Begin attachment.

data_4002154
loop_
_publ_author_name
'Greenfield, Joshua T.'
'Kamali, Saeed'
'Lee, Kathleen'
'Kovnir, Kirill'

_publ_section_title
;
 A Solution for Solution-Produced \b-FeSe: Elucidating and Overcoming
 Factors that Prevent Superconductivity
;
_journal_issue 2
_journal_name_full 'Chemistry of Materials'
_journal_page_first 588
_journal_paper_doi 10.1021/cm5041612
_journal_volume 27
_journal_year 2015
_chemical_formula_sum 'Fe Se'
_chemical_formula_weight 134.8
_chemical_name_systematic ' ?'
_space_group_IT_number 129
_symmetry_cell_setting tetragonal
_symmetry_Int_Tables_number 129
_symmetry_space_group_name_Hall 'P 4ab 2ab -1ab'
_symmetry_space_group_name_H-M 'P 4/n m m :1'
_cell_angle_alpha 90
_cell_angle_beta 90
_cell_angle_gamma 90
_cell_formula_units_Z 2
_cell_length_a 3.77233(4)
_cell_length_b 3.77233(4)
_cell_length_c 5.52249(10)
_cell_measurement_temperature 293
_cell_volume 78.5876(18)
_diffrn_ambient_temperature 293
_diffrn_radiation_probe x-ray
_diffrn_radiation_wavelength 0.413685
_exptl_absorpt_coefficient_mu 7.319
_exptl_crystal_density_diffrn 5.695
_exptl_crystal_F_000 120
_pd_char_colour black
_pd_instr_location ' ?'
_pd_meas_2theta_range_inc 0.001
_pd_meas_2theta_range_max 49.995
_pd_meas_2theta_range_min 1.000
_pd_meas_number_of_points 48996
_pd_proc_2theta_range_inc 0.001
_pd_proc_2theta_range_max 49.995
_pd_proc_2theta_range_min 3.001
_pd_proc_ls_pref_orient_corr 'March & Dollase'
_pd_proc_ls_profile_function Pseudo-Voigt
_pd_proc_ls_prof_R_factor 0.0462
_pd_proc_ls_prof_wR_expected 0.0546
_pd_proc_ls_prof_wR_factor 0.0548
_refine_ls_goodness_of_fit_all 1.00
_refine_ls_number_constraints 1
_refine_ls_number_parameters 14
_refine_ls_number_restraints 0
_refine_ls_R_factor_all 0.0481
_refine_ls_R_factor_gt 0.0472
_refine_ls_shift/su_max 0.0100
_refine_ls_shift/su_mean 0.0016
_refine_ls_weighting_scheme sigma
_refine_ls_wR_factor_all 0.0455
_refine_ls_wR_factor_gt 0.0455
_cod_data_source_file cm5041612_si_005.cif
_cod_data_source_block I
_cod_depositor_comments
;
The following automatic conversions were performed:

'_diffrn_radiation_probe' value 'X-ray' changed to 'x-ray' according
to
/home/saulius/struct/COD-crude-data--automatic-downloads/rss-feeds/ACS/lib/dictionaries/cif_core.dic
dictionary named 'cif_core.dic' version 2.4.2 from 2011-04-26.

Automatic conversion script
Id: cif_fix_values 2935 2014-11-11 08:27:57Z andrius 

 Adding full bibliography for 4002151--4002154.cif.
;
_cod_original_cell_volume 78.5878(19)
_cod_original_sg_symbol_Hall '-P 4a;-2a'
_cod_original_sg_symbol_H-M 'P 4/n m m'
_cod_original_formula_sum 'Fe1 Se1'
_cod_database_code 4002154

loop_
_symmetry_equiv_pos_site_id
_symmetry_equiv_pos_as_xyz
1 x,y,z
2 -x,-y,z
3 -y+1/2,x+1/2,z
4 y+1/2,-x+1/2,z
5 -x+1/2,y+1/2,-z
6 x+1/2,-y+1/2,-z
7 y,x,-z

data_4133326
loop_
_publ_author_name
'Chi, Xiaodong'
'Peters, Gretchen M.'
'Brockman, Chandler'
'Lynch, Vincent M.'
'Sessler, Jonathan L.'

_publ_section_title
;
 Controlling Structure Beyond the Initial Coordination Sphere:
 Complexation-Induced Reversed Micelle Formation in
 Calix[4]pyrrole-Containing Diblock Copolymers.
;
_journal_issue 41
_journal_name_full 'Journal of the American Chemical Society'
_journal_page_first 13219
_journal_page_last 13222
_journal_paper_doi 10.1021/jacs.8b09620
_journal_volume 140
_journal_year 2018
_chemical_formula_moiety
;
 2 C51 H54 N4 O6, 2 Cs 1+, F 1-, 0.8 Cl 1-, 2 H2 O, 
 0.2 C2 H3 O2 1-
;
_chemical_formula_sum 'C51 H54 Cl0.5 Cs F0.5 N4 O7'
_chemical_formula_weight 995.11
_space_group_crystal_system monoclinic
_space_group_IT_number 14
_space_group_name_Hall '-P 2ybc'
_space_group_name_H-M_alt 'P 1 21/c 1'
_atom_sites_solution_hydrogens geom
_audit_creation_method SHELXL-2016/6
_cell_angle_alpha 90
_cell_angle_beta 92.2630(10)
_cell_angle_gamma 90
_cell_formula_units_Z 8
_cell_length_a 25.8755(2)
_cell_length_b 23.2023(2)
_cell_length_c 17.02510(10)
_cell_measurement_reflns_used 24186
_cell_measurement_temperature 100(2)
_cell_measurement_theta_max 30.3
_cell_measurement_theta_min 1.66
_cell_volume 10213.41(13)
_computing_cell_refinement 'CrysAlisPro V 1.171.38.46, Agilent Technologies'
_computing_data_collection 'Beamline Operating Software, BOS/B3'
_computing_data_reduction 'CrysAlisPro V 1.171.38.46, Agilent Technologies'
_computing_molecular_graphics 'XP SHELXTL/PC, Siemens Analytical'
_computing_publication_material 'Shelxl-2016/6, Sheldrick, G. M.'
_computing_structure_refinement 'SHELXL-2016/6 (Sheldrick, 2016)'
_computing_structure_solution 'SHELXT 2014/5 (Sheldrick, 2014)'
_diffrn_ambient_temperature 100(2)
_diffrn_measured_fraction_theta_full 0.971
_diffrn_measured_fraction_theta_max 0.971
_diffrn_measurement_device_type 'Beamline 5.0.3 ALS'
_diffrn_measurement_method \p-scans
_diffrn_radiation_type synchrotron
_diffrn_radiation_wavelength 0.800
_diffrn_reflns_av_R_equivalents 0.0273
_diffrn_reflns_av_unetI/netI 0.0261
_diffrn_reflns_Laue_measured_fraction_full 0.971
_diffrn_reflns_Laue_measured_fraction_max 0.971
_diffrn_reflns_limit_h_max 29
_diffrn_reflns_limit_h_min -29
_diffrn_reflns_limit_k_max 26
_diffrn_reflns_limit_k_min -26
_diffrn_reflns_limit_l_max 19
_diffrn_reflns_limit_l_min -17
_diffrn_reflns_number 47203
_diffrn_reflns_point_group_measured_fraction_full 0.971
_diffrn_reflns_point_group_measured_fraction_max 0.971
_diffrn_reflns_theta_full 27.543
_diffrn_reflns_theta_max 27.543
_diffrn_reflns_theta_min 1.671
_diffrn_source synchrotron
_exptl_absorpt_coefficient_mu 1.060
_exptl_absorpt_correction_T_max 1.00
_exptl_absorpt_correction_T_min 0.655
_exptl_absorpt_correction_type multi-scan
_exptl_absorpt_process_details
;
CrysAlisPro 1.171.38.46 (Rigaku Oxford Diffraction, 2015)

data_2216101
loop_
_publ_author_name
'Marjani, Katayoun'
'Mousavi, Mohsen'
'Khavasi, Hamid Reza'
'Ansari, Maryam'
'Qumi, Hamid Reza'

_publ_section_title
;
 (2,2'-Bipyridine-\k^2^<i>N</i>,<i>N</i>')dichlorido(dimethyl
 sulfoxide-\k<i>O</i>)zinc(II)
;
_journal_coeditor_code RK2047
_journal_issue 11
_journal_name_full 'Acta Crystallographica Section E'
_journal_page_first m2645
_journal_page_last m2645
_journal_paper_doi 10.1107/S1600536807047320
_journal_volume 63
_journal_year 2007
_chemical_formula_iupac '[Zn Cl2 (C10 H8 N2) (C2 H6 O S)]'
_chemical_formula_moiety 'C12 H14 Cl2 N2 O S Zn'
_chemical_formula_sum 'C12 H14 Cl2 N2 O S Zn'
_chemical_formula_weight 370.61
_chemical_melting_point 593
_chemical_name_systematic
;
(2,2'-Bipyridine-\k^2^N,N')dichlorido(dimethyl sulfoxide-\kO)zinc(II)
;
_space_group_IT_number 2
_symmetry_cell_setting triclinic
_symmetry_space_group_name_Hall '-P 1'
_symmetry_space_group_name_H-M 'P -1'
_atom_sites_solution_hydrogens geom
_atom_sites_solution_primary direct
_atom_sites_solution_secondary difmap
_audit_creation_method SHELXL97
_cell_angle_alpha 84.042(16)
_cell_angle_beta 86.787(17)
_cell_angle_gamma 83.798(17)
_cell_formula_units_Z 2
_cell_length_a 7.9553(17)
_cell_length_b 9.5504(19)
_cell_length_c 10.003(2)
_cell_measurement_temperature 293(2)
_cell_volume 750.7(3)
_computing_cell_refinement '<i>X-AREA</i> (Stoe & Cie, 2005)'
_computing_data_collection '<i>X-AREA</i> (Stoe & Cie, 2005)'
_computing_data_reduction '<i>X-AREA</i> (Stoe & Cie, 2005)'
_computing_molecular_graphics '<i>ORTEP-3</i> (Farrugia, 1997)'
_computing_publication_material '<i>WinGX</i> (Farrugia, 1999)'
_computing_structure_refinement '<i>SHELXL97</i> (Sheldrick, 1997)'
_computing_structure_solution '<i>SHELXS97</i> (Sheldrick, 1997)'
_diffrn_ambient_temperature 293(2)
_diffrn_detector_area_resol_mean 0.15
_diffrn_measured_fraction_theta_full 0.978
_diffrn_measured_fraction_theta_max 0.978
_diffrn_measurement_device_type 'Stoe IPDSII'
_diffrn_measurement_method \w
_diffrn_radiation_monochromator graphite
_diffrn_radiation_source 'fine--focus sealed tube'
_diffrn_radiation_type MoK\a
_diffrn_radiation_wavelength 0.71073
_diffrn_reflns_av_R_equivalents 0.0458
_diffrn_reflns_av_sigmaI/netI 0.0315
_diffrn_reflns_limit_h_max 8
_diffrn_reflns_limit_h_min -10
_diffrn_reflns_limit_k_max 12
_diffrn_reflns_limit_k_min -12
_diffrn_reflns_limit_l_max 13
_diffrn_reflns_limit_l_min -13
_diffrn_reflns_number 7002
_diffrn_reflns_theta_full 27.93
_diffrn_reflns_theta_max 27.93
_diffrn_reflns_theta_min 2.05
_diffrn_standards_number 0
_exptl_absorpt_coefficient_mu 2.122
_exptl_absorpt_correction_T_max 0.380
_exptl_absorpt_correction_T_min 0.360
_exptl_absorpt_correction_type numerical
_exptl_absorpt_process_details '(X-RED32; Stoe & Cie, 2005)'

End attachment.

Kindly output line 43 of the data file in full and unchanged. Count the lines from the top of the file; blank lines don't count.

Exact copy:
_pd_instr_location ' ?'